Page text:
On Casting Your Characters by guest author Eric Griffith

Super big welcomes to author Eric Griffith. His book Beta Test is available for pre-order in print from Hadley Rille and will be available as an ebook next month!

When is writing a book like directing a movie? Sure, you pick the angles and make the special effects, but I’m talking about the important part—characterization. So I’d say it’s when you pick your “actors.”

I sat down years ago to start writing what would be my second completed novel, and I believed I was in good shape. I had an idea that some might consider overdone, but I thought I had a nice twist on it. Part of that twist came from the fact that I had a plot almost fully laid out—your basic “quest to save the world” story, but transplanted out of medieval fantasy to the present day.

I even had characters. They had names and jobs and wants and desires (at least most of them) and even descriptions.

But I still had no idea who they were and what they were like. I couldn’t quite picture their faces or personalities. And woe is it when I start writing and I don’t know the actors in the roles.

That’s how I have to think of my characters—actors who’ve been cast in the roles they were meant to play. It’s like knowing that Tom Selleck could have been Indiana Jones. He still can be, in your head. Or on the page. (Disclaimer: Ugh, really, Tom Selleck? Go Team Harrison!)

In the case of this book—called BETA TEST, which is out on Dec. 15 from Hadley Rille Books—my two main characters would be the opposite of most heroes and heroines. They’re not muscled or chiseled or in good shape, to be honest. On top of that, they would also be physical opposites of each other. And that’s when I realized I already knew the actors to play them. For my real-life friends, Dan and Polly, are that to a tee. Dan is a man-mountain. Polly defines petite. They couldn’t possibly fit together, but one look at them and you know they fit better than any two people should.

Plus, they’re both complete hams. Dan even ended up on the cover of the book, and now he wants “modeling residuals.” Uh…I’ll get right on that.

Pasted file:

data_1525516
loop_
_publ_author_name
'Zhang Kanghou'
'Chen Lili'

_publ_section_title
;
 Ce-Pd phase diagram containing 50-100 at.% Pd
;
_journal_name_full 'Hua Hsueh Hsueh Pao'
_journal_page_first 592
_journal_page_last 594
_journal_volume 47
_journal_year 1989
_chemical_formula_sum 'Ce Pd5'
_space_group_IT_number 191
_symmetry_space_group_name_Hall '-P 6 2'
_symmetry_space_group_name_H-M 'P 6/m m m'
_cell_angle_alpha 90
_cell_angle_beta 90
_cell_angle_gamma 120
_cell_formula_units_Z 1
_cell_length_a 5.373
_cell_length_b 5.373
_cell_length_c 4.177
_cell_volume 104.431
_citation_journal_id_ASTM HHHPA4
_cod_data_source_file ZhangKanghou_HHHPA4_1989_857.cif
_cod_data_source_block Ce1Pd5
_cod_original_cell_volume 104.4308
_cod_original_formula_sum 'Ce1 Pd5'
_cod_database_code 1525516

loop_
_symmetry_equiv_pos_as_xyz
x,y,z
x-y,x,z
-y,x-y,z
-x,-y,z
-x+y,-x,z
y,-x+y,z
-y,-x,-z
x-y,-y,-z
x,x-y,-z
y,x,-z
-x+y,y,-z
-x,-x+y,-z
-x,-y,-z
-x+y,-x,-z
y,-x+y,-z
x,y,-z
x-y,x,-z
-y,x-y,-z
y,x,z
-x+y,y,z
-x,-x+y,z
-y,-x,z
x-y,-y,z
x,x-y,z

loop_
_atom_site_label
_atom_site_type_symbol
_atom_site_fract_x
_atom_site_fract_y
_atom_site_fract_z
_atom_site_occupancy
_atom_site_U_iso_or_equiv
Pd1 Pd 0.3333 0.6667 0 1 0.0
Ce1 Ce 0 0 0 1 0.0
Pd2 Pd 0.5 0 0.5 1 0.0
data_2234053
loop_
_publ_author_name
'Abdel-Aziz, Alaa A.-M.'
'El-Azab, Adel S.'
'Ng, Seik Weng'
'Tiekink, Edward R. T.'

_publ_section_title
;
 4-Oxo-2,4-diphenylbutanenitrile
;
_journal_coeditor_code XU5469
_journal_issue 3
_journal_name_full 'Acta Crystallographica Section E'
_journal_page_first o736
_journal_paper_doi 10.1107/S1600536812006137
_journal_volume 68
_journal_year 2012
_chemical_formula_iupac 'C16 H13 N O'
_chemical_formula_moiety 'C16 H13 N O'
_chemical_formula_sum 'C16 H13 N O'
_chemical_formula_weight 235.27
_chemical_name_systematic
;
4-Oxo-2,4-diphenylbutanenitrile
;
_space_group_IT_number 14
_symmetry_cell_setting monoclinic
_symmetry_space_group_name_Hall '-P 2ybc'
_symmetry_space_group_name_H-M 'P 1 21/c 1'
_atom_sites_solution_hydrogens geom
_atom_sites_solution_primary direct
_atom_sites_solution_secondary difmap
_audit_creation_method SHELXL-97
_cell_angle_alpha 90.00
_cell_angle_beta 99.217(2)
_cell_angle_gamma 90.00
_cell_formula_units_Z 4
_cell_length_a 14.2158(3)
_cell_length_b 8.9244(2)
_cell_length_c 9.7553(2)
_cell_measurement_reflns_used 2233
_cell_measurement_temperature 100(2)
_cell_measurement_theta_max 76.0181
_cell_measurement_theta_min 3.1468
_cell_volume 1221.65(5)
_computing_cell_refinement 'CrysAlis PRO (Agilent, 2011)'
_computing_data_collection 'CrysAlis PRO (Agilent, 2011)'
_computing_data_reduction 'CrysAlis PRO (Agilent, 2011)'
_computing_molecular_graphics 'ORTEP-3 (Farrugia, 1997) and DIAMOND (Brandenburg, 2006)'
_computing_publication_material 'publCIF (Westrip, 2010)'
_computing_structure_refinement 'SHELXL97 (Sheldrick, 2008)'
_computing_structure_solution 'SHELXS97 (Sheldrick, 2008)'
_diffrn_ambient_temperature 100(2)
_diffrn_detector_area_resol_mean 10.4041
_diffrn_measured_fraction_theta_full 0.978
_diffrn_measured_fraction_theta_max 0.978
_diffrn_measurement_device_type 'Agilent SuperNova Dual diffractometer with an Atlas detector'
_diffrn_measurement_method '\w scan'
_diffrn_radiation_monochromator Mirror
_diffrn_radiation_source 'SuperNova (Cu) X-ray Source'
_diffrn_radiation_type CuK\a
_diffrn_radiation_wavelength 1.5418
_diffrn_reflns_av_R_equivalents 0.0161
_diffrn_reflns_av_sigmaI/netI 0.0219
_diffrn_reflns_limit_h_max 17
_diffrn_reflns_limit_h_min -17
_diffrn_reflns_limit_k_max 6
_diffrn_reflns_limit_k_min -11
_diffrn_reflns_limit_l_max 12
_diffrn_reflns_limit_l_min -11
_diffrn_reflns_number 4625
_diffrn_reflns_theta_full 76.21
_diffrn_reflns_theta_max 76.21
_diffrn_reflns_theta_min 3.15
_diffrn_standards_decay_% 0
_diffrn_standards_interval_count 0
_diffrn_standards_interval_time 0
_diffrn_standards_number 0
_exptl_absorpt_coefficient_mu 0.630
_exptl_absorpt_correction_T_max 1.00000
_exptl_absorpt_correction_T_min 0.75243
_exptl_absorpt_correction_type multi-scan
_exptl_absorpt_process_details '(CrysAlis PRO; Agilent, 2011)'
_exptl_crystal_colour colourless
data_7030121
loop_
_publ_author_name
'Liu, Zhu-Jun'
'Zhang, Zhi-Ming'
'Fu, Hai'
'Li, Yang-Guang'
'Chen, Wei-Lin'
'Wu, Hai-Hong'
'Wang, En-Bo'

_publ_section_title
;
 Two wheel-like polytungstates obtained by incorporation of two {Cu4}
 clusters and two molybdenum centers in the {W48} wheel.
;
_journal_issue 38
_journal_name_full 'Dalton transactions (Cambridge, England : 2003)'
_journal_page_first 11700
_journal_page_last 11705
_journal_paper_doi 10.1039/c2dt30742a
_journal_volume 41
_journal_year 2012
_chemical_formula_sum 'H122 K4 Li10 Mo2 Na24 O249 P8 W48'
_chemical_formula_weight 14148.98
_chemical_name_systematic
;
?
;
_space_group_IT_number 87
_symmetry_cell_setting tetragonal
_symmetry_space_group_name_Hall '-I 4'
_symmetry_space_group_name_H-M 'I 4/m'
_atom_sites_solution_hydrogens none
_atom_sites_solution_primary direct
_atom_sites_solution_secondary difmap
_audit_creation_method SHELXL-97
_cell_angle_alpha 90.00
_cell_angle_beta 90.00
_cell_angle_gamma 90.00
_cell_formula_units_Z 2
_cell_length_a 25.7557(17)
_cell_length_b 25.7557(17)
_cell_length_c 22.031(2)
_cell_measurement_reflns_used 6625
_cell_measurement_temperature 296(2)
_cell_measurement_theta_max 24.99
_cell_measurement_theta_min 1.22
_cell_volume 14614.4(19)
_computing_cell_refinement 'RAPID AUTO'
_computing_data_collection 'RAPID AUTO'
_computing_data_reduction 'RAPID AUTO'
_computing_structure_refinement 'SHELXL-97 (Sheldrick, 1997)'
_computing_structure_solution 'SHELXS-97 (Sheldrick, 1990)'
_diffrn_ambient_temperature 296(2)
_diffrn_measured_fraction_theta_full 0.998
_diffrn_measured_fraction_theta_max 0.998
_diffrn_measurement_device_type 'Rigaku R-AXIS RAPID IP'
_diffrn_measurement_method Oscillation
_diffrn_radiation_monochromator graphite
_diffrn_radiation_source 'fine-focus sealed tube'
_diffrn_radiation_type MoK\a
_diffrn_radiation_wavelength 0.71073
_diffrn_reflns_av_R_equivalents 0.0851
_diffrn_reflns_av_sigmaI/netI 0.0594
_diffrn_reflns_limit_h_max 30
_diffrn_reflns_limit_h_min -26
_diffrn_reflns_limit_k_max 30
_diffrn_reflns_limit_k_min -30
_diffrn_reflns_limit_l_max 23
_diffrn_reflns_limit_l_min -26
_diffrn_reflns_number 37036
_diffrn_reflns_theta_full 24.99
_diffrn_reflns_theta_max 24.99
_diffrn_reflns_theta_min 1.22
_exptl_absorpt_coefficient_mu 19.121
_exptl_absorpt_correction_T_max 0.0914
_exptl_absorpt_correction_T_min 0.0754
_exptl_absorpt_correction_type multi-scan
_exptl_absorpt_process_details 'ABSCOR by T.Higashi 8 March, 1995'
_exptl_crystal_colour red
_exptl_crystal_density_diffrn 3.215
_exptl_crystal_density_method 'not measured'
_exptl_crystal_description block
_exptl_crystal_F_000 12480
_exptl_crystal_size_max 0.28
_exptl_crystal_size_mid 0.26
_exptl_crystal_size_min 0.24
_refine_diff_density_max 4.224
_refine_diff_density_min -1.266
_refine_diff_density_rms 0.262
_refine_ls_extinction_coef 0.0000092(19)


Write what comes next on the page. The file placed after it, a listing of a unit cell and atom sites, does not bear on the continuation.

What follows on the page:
Dan and Polly fit the look so well I gave the main characters the not far-off names of Sam and Molly. I liked that extra little nudge, which told me every time I wrote a line of dialogue I must remember how the “actors” would deliver it. It’s like they were giving me direction.

Of course, that’s not how it works in the long run. As time wore on, Sam became his own person, who just happened to look like Dan (but will probably be played in the movie by Jorge Garcia…sorry Dan). Molly had to take a lot of different shapes in the book, quite literally, since at one point she’s a guy. Her way of talking, however, stayed the same to my ear, no matter how deep her voice got.

The rest of the characters were cast with a plethora of actors (in my head). Jack Black plays one character; a young Steve Buscemi is another. It’s the author’s prerogative to put his friends together with the Hollywood elite, or the least known character actors. Use your family, your friends, your favorite person in the background scene of “Romy and Michele’s High School Reunion.” Whatever works. And when the characters get unruly and stop doing what you expect, you can threaten them with instant recasting to get your way. Sometimes.

About the Author

Eric Griffith lives in Ithaca, New York, with his girlfriend and anywhere from three to five dogs, depending on the day. He writes features for PCMag.com but refuses to do your tech support.

Website: http://egriffith.info

BETA TEST for sale: http://www.hadleyrillebooks.com/betatest.html

Look for the ebooks for Amazon Kindle and BN Nook on Dec. 15, 2011!

About jlwylie

Stay at home mom of 2 boys, avid reader and writer. Published by Untold Press

4 thoughts on “On Casting Your Characters by guest author Eric Griffith

  1. Marian Allen says:

    Love this post! I do the same thing–cast my books. As Jen knows, one character is even described as looking like a young Peter Lorre. 🙂

    BETA TEST sounds like a hoot! Jen, let us know when it’s out in eBook, ‘kay?

  2. That’s an interesting idea – figure out your characters by thinking of who would play them on the big screen. My two novels feature an 84-year old detective who investigates crimes at sea. I had been thinking James Garner, but now I’m starting to think that Robin Williams could pull it off. If anyone knows his home phone number, could you shoot it my way?

    William Doonan

  3. I happily scored an ARC of Eric’s book at WFC. Now, as I read, I’ll have some images in my head.

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